The “Mi Novia” was sold by AN and VVA to Mrs. Marcos who offered, and did pay, full and fair market value for the painting after she saw the piece in AN and VVA’s home. After payment, the painting was picked up from AN and VVA’s home by Betty Bantug-Benitez who died shortly thereafter in a car accident.

    In August of 1983, VVA saw the painting hanging near the office of President Marcos in Malacañang.

    Thereafter, in 1984, when the office of the President was being remodeled, it was said to be kept in the home of Imee Marcos-Manotoc who suffered a miscarriage (a still-born daughter — all the Marcos children, as of the present, have sons and no daughters).

    It was transferred back to Malacañang in 1985.

    After EDSA, the Aquino administration transferred ownership of the painting to the National Museum but not before the painting was displayed in the Metropolitan Museum for a Luna-Hidalgo retrospective. During that exhibit, the halogen light over the painting was constantly on the blink (take note, it was only the lighting above that painting which was always on the blink) and, during the exhibit opening, one of the pipes of the Metropolitan Museum burst and there was a slight trickle from the ceiling directly in front of the painting. When AN and VVA’s sons attended the exhibit opening, they couldn’t help but laugh and conclude that the “legend of the curse” may indeed have some truth to it.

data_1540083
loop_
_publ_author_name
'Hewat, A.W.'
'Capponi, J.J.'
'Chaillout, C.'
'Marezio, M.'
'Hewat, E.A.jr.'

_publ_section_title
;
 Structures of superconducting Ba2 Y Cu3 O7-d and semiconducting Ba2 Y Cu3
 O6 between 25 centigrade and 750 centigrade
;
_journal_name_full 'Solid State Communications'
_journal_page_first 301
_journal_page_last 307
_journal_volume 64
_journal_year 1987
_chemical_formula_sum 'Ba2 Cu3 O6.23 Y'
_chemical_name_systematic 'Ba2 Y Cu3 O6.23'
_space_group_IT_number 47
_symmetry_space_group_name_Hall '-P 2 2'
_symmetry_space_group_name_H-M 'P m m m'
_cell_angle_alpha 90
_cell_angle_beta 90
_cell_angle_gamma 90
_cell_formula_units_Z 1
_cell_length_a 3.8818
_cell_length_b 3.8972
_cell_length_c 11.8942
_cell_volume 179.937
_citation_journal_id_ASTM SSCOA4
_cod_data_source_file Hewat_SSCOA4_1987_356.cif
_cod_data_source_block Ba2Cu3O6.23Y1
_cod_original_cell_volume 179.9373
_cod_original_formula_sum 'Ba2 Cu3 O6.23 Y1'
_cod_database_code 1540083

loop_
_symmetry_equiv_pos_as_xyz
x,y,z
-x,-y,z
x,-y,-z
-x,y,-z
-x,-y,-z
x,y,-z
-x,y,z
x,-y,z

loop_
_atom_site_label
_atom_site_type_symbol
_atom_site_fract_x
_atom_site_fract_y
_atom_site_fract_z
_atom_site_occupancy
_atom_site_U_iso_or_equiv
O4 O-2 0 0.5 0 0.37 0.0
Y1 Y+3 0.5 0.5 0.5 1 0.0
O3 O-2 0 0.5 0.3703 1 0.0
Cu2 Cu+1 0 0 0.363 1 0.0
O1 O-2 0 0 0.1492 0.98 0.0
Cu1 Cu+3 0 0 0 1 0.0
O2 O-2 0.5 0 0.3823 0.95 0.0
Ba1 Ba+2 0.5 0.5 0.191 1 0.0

26. Enrique Bustos said,

    June 14, 2010 at 12:17 pm

    The Portrait in the National Museum was formerly titled as Portrait of Paz Pardo de Tavera but if you go now to the National Museum it is now titled as Portrait of a Lady,Before the Edsa Revolution in 1986 Former First Lady Imelda Marcos owned a Juan Luna titled Mi Novia

  27. Enrique Bustos said,

    June 14, 2010 at 11:33 am


    Thank you for the additional Information about the Arlegui Guest House.

    Regarding Mariano Cu-Unjieng’s fraudulent acts It was a big scandal during the 1930’s,Mariano Cu-Unjieng was involve in a legal battle over charges of defrauding H.S.B.C using forged documents pledging warehouse receipts and crop loan agreements to banks thereby securing overdrafts facilities he was indebted to various banks in the Philippines & China during the court hearings it was discovered that much of the money realized from defrauding HSBC was transferred to his bank accounts Mariano the principal defendant fought the case up to the Supreme Court in December 1937 Mariano lost his seven year long court battle and was imprisoned and he was also ordered to pay more than P2 million pesos to the various plaintiffs though the Cu-Unjiengs may have lost their eminence within the Chinese business circles because of the scandal the Cu-Unjiengs and their close relatives the Cuyegkengs and Khu Yek Chiongs remained relatively wealthy during the 1930’s.

  28. June 14, 2010 at 10:19 am


    I’m familiar with that beautiful Juan Luna painting, although I can’t remember the title. Isn’t it titled “Mi Novia” and believed to be a portrait of his wife Paz Pardo de Tavera [ although I personally think the subject was too pretty to have been Paz, who looked rather masculine ]?

    It was once in the possession of Manuel “Manoling” Martinez Dizon and his wife Regina “Ina” Palanca Gonzalez. Their house in Forbes Park burned down in 1980 [ but was swiftly reconstructed ]. However, the painting was unscathed.